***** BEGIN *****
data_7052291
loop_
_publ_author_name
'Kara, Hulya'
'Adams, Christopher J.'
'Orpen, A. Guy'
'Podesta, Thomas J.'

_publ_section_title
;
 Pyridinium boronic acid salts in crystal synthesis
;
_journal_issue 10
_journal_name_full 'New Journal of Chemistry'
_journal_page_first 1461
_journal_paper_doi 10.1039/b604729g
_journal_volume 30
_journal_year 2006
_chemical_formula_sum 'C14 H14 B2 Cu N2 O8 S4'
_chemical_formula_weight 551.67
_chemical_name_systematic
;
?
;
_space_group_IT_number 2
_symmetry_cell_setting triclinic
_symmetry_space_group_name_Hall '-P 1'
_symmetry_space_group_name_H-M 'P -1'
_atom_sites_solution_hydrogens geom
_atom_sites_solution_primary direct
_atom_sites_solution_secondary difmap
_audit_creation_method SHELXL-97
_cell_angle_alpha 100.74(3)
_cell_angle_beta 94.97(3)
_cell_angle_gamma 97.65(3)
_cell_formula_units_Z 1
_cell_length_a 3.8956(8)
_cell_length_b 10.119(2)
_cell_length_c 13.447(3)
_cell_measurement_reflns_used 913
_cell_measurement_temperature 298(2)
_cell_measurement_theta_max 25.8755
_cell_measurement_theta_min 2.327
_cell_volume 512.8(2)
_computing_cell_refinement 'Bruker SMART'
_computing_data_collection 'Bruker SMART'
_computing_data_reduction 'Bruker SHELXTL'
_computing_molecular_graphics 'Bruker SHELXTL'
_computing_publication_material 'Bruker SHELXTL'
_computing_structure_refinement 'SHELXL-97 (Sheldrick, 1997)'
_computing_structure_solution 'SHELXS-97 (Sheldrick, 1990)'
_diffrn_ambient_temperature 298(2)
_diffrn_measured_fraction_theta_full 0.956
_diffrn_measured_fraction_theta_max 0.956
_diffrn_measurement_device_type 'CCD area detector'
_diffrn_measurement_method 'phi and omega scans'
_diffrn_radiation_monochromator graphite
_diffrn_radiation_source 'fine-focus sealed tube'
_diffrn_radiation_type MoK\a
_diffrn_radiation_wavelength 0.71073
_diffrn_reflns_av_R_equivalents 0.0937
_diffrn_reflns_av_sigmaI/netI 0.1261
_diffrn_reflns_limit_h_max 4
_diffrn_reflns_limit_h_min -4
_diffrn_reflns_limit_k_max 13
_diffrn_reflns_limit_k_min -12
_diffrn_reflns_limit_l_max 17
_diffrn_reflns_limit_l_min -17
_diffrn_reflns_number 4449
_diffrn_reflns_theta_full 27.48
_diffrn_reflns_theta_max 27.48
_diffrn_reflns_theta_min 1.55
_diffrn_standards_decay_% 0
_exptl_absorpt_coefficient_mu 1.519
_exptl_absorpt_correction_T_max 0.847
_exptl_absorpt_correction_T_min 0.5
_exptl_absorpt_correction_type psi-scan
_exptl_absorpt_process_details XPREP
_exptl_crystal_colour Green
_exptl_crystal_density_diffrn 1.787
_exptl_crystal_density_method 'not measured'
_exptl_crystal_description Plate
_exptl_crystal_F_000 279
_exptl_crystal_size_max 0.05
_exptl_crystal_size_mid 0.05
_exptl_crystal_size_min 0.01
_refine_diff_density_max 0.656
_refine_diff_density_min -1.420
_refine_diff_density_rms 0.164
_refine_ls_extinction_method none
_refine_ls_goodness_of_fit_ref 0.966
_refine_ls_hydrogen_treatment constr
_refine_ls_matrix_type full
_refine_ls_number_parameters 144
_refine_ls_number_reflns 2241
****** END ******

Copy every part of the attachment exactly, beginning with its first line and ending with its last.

data_7052291
loop_
_publ_author_name
'Kara, Hulya'
'Adams, Christopher J.'
'Orpen, A. Guy'
'Podesta, Thomas J.'

_publ_section_title
;
 Pyridinium boronic acid salts in crystal synthesis
;
_journal_issue 10
_journal_name_full 'New Journal of Chemistry'
_journal_page_first 1461
_journal_paper_doi 10.1039/b604729g
_journal_volume 30
_journal_year 2006
_chemical_formula_sum 'C14 H14 B2 Cu N2 O8 S4'
_chemical_formula_weight 551.67
_chemical_name_systematic
;
?
;
_space_group_IT_number 2
_symmetry_cell_setting triclinic
_symmetry_space_group_name_Hall '-P 1'
_symmetry_space_group_name_H-M 'P -1'
_atom_sites_solution_hydrogens geom
_atom_sites_solution_primary direct
_atom_sites_solution_secondary difmap
_audit_creation_method SHELXL-97
_cell_angle_alpha 100.74(3)
_cell_angle_beta 94.97(3)
_cell_angle_gamma 97.65(3)
_cell_formula_units_Z 1
_cell_length_a 3.8956(8)
_cell_length_b 10.119(2)
_cell_length_c 13.447(3)
_cell_measurement_reflns_used 913
_cell_measurement_temperature 298(2)
_cell_measurement_theta_max 25.8755
_cell_measurement_theta_min 2.327
_cell_volume 512.8(2)
_computing_cell_refinement 'Bruker SMART'
_computing_data_collection 'Bruker SMART'
_computing_data_reduction 'Bruker SHELXTL'
_computing_molecular_graphics 'Bruker SHELXTL'
_computing_publication_material 'Bruker SHELXTL'
_computing_structure_refinement 'SHELXL-97 (Sheldrick, 1997)'
_computing_structure_solution 'SHELXS-97 (Sheldrick, 1990)'
_diffrn_ambient_temperature 298(2)
_diffrn_measured_fraction_theta_full 0.956
_diffrn_measured_fraction_theta_max 0.956
_diffrn_measurement_device_type 'CCD area detector'
_diffrn_measurement_method 'phi and omega scans'
_diffrn_radiation_monochromator graphite
_diffrn_radiation_source 'fine-focus sealed tube'
_diffrn_radiation_type MoK\a
_diffrn_radiation_wavelength 0.71073
_diffrn_reflns_av_R_equivalents 0.0937
_diffrn_reflns_av_sigmaI/netI 0.1261
_diffrn_reflns_limit_h_max 4
_diffrn_reflns_limit_h_min -4
_diffrn_reflns_limit_k_max 13
_diffrn_reflns_limit_k_min -12
_diffrn_reflns_limit_l_max 17
_diffrn_reflns_limit_l_min -17
_diffrn_reflns_number 4449
_diffrn_reflns_theta_full 27.48
_diffrn_reflns_theta_max 27.48
_diffrn_reflns_theta_min 1.55
_diffrn_standards_decay_% 0
_exptl_absorpt_coefficient_mu 1.519
_exptl_absorpt_correction_T_max 0.847
_exptl_absorpt_correction_T_min 0.5
_exptl_absorpt_correction_type psi-scan
_exptl_absorpt_process_details XPREP
_exptl_crystal_colour Green
_exptl_crystal_density_diffrn 1.787
_exptl_crystal_density_method 'not measured'
_exptl_crystal_description Plate
_exptl_crystal_F_000 279
_exptl_crystal_size_max 0.05
_exptl_crystal_size_mid 0.05
_exptl_crystal_size_min 0.01
_refine_diff_density_max 0.656
_refine_diff_density_min -1.420
_refine_diff_density_rms 0.164
_refine_ls_extinction_method none
_refine_ls_goodness_of_fit_ref 0.966
_refine_ls_hydrogen_treatment constr
_refine_ls_matrix_type full
_refine_ls_number_parameters 144
_refine_ls_number_reflns 2241